In this case before the Supreme Court of Victoria, the executors of a deceased estate sought judicial advice on whether to participate in an application for leave to appeal and (if leave were to be granted) the appeal pursuant to r. 54.02 of the Supreme Court Rules.
The persons who had lodged the appeal were two beneficiaries of the estate. The effect of the decision of the Court of Appeal would significantly change the effect of the Will, would affect all of the beneficiaries of the estate and would also effect a Part IV proceeding involving the same parties.
The Court found that it was desirable for the executors to defend the appeal due to their great deal of relevant knowledge and the fact that there would be no other effective contradictor.
The only precondition to the exercise of the Court’s power under rule 54.02 is that the applicant must be able to point to the existence of a question in respect of the administration of the trust property or a point of interpretation of the trust instrument.
Whether or not to engage in litigation (i.e. defending an appeal) was found to be an appropriate question.
There are no limitations on the factors in which the Court may take into account when exercising its discretion under r. 54.02, just so long as the factors are relevant.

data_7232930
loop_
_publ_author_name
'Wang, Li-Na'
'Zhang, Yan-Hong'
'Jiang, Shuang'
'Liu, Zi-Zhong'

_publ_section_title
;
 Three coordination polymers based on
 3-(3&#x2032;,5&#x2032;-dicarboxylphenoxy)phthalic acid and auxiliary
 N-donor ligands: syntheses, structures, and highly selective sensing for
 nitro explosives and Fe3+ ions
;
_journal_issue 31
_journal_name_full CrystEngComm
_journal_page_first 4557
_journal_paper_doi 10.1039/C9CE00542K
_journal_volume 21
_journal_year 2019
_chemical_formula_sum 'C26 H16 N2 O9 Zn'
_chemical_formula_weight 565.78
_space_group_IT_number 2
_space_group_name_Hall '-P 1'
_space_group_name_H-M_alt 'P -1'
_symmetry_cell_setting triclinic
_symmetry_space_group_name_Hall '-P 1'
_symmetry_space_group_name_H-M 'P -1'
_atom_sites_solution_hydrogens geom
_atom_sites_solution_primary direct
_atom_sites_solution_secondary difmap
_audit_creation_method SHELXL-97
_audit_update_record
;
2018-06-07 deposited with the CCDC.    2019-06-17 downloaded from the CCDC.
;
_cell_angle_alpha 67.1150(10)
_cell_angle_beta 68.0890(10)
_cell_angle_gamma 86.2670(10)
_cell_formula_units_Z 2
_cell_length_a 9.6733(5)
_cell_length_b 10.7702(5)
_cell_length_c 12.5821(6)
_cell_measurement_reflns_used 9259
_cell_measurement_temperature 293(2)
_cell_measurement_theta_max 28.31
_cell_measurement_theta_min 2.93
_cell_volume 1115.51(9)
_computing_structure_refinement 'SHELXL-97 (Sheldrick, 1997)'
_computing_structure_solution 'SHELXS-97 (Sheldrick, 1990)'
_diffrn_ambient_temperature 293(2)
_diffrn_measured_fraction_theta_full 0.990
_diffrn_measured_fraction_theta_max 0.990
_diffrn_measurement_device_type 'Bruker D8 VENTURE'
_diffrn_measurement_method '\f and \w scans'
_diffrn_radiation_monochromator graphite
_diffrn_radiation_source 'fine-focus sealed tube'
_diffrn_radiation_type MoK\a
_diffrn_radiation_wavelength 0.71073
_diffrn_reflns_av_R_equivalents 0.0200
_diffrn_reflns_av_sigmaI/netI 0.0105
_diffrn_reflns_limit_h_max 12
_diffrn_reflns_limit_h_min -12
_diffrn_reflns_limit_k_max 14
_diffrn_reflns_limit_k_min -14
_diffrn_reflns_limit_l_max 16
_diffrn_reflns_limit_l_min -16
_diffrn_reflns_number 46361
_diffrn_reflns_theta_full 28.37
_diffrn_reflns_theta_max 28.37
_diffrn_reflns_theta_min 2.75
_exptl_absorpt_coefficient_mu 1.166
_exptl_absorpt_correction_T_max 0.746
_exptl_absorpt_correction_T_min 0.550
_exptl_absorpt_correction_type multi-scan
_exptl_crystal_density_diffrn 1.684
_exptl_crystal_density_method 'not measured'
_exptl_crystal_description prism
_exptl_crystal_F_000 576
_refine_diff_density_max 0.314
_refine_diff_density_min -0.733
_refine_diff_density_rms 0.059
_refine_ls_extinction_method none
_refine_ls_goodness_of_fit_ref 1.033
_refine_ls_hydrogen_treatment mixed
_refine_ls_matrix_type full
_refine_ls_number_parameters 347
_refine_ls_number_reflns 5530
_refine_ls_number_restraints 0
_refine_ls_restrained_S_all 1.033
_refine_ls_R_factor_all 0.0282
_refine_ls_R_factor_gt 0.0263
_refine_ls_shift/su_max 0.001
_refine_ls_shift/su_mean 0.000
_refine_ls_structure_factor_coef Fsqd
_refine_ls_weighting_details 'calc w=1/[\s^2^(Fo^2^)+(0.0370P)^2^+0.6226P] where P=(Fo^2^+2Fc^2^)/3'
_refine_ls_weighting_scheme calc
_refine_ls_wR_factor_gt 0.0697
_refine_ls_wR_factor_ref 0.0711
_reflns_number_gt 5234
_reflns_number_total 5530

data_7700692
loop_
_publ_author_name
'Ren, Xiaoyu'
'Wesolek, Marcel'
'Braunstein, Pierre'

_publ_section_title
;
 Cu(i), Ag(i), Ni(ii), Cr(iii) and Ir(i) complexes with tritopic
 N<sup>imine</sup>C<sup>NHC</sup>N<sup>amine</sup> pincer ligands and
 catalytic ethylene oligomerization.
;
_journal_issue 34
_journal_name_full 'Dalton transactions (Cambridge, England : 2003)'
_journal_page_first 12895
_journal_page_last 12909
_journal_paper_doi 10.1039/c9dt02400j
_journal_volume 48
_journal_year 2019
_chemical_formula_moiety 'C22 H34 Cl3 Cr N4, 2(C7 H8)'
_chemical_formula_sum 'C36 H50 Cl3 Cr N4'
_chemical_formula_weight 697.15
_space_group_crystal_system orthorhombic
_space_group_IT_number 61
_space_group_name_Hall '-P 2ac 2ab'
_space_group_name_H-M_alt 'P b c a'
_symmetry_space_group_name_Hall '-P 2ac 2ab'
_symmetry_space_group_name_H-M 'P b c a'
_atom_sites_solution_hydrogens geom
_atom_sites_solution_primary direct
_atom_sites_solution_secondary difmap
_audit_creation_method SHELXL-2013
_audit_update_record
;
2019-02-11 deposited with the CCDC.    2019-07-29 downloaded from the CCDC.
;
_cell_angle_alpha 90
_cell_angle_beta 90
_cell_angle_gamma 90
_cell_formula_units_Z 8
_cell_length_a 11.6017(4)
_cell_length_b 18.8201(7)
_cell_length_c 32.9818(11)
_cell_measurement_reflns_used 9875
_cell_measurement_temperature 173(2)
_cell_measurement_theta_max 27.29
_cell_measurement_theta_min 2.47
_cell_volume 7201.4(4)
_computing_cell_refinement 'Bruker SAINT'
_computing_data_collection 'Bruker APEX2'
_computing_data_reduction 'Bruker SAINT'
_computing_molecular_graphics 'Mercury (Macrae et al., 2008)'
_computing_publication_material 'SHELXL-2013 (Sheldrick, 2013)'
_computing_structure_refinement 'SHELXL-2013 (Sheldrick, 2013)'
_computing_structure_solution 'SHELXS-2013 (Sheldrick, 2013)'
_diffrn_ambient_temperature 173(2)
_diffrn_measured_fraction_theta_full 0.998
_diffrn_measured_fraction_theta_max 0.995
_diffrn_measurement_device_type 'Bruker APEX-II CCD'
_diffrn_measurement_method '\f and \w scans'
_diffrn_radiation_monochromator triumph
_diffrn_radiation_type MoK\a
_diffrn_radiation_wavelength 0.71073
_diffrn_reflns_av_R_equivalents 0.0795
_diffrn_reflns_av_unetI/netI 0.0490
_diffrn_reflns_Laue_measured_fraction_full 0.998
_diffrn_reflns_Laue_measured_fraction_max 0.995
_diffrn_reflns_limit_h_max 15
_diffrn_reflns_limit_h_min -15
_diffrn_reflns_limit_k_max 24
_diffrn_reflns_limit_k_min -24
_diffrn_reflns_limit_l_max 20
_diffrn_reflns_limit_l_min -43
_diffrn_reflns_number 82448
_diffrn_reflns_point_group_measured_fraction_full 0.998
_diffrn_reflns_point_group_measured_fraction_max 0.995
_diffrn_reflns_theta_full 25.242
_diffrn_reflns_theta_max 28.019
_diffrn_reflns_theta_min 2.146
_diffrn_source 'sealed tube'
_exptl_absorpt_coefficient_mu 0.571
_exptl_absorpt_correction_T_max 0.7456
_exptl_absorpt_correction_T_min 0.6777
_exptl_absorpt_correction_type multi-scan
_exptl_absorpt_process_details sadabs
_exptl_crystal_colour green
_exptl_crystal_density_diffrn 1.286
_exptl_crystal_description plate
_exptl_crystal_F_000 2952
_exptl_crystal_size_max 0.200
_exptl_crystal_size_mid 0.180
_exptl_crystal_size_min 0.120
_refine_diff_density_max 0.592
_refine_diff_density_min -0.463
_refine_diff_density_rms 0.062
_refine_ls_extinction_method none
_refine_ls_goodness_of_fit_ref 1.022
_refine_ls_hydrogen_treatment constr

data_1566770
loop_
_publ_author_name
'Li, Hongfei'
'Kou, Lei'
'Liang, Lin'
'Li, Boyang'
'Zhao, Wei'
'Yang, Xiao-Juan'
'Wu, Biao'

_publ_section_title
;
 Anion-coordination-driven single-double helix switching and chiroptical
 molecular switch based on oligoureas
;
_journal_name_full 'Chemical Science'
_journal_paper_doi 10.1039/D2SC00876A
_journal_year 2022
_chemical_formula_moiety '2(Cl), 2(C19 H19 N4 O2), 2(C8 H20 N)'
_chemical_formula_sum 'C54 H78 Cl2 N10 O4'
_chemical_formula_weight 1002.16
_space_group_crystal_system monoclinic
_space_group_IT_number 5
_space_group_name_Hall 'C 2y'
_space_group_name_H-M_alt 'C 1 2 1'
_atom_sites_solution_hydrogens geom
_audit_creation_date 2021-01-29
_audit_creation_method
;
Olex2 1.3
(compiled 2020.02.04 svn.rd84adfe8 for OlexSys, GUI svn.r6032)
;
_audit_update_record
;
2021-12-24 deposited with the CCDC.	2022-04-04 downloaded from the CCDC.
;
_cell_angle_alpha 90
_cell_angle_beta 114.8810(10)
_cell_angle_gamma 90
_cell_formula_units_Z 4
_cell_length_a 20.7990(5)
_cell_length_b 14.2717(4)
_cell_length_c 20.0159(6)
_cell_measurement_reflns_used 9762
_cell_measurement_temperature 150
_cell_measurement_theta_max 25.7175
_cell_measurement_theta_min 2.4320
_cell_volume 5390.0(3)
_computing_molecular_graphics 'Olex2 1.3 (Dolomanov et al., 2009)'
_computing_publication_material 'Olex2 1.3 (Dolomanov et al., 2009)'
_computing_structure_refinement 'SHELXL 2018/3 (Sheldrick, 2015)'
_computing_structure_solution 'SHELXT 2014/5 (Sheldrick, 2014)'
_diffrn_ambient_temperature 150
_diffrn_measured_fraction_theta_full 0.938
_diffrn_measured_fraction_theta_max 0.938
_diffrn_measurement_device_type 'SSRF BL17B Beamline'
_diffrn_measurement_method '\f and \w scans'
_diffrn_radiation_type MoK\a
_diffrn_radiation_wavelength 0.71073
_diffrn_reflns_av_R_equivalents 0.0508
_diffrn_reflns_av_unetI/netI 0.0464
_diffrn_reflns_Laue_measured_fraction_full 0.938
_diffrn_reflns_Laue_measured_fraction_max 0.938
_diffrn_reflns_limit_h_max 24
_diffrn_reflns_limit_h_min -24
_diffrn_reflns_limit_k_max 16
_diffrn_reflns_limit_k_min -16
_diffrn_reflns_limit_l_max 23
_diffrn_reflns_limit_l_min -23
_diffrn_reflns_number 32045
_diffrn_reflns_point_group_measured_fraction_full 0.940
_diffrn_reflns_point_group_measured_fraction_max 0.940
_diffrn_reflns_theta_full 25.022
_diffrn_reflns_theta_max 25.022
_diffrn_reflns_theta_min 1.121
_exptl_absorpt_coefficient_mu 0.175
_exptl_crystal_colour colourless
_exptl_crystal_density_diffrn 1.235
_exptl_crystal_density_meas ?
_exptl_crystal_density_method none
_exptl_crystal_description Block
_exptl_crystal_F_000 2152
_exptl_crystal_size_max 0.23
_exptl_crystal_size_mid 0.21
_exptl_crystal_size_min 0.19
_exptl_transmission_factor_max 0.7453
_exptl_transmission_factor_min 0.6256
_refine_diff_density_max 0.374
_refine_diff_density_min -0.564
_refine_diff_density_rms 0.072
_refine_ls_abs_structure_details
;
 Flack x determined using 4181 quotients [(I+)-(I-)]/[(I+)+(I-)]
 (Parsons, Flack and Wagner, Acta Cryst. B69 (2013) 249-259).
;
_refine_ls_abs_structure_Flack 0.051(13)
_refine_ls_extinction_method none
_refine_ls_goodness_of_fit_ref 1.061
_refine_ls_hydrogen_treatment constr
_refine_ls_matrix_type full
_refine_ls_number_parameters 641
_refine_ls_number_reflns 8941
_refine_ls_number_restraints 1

The Judge in his case commented that the intent of the rule is to enable the Court to assist in the administration of trusts by making practical and proportional orders well short of a general administration order. The High Court described the advice given by the Court as private and personal advice, exceptional to the Court’s ordinary function of deciding disputes.
It is evident from this judgment that an important role of a s. 54.02 application is to protect the interests of the trust by ensuring that it is appropriate for the trustee to be incurring costs by initiating, prosecuting and defending litigation as well as to protect trustees, personally, in respect of the cost ramifications of being involved in litigation.
The Court determined that it was appropriate for the Plaintiffs in this case to defend the application for leave to appeal and, if leave were to be granted, the appeal itself with no conditions attached to the direction. The Plaintiffs costs of the application were ordered to be paid out of the estate.